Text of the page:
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February 2007
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April 2007

Mobile Search - The Next Big Thing?

From Advertising Age (Danny Sullivan) -

"It is clear that 2007 will be the year that mobile-search-query traffic grows substantially." That's what Google CEO Eric Schmidt told analysts during his company's earnings call in January. Schmidt hopes his prediction comes true, because mobile search could mean new revenue for the search engines. But are we ever seriously going to search while on the move?

We've certainly been told long enough that mobile search is the next big thing. Heck, Google rolled out its first mobile-search service back in 2000. Seven years later, it's finally going to happen? That long-promised reservoir of search queries will be tapped at last?

Complete article


Yahoo Moves Into Mobile Phone Ads

From the New York Times -

Yahoo is moving to secure a position on the next Internet battleground: Web search and advertising on cellphones.       The company plans to announce on Tuesday that it is creating a mobile advertising network that will allow marketers to place ads not only on its mobile services, but also on those of other online publishers. And Yahoo is offering tools to help publishers customize their content for easier use with its mobile search service.

Complete story


Jeff Jarvis at VON Conference

050_2 If you are involved in any area of digital content production then you should take 36:34 of your time and view this talk by Jeff Jarvis (Buzzmachine) at the Video on the Net Conference.

Link to video

Link to Jeff's notes

You will understand better what is meant by "mass media is losing its mass."  You will also glean some great nuggets as to why video on the net is causing an explosion in television. 

Big media is no longer in control of the conversation.  For you, giving up control means gaining influence.  It's important you understand how to adapt to this dynamic cultural change.

Brilliant stuff, Jeff.

Thanks to Hugh at gapingvoid for the point.


My Field of Dreams

My field of dreams bordered a sewage treatment plant.

This satellite photo covers a portion of the neighborhood where I grew up in New Brighton, PA.  The field was across Routes 65/18 from Hank's Frozen Custard, a local landmark. The home where I grew up would have been in the upper right hand corner of this photo.  It's not there.  That whole part of town called "The Junction" was torn down for Federal housing in the early 70's.

In the lower left corner you see the Beaver River.  Mom and Dad wouldn't let us swim in the river and any fish we caught had to be quickly heaved back to their cancerous destiny. In the upper left corner you see the sewage plant.  Today they call it a wastewater treatment facility.  But we called it a sewage plant.  Below it you see the field where we played football and baseball and smoked ants with magnifying glasses. Now it's posted with No Trespassing signs.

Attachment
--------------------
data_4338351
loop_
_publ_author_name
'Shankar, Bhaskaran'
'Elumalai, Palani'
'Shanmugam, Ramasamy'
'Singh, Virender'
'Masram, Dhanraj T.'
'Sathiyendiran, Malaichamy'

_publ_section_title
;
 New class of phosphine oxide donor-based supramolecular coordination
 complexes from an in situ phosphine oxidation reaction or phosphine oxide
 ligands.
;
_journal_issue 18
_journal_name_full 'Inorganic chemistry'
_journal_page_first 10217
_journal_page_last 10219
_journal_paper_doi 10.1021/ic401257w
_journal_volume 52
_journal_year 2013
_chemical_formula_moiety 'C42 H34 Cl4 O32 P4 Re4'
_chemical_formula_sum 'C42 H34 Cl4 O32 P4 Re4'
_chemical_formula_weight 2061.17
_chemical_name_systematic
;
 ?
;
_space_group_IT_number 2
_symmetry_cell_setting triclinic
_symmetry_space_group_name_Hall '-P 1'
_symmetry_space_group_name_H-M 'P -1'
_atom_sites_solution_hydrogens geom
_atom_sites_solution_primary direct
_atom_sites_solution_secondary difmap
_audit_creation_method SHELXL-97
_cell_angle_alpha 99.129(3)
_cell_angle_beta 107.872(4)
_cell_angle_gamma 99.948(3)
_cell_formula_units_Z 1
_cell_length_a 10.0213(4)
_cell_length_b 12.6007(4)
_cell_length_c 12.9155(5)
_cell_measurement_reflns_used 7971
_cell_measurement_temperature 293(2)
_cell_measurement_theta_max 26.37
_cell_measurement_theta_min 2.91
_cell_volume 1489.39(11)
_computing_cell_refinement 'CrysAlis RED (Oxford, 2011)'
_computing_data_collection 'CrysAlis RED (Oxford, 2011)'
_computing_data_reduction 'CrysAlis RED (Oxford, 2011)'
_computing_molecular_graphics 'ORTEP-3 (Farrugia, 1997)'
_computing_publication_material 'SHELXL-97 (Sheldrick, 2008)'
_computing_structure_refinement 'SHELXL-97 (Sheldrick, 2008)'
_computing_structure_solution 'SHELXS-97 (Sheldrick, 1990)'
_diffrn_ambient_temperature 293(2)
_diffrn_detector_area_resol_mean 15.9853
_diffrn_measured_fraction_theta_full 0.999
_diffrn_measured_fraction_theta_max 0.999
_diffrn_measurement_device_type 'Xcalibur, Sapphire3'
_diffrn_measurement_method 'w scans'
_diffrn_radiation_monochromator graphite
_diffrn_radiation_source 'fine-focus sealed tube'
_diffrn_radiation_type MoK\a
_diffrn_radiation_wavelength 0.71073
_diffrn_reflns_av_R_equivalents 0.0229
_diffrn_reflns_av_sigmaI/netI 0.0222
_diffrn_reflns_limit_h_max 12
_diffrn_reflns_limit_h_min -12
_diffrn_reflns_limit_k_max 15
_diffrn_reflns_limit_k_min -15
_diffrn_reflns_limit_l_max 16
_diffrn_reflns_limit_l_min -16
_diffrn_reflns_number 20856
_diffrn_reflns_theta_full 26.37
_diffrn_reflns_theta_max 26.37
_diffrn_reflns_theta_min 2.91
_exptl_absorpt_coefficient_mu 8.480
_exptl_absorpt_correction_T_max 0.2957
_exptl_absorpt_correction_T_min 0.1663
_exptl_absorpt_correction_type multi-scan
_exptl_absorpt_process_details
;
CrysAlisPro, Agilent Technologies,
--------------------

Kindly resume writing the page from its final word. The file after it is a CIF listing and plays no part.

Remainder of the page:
But I remember another era when a baseball hit over the barbed-wire-bedecked, 8-foot chain link fence was a home run.  And tackle freezeball in the snow and/or mud was a joy young females couldn't comprehend. 

Continue reading "My Field of Dreams" »


Helpful Info on Cellular Plans

Dealing with cell phone providers can be one of the most grueling experiences a consumer can face.  Contracts, cancellation penalties, sales people who don't seem to know much...  Now we have online confessions from some former employees at major carriers.  This is some of the most helpful information I've been able to find online.  Good luck.

T-Mobile

Sprint

Cingular

Verizon

As a side note, it's interesting to see how outdated the whole concept of confidentiality is becoming.  Yet, some businesses operate as though the customers will never find out.  How much better it is when a business takes the attitude of openness and transparency with it's customers.


Burger King Goes to Church

048 Do you remember the old Burger King advertising campaign - "Have It Your Way?"

Menlo Park Presbyterian Church has done a great job of organizing and presenting six different options for visitors to use in accessing sermons on their website.  Several free options, a couple paid, but really a great job of presenting the content in a clear and intuitive way.  Doing this makes the content accessible to the maximum number of visitors in the medium they prefer.

Check it out.

My only recommendation would be to include a summary or description of each message that could be accessed by clicking the title or a "Message Summary" link.  Adequate product descriptions are a key to conversion rates.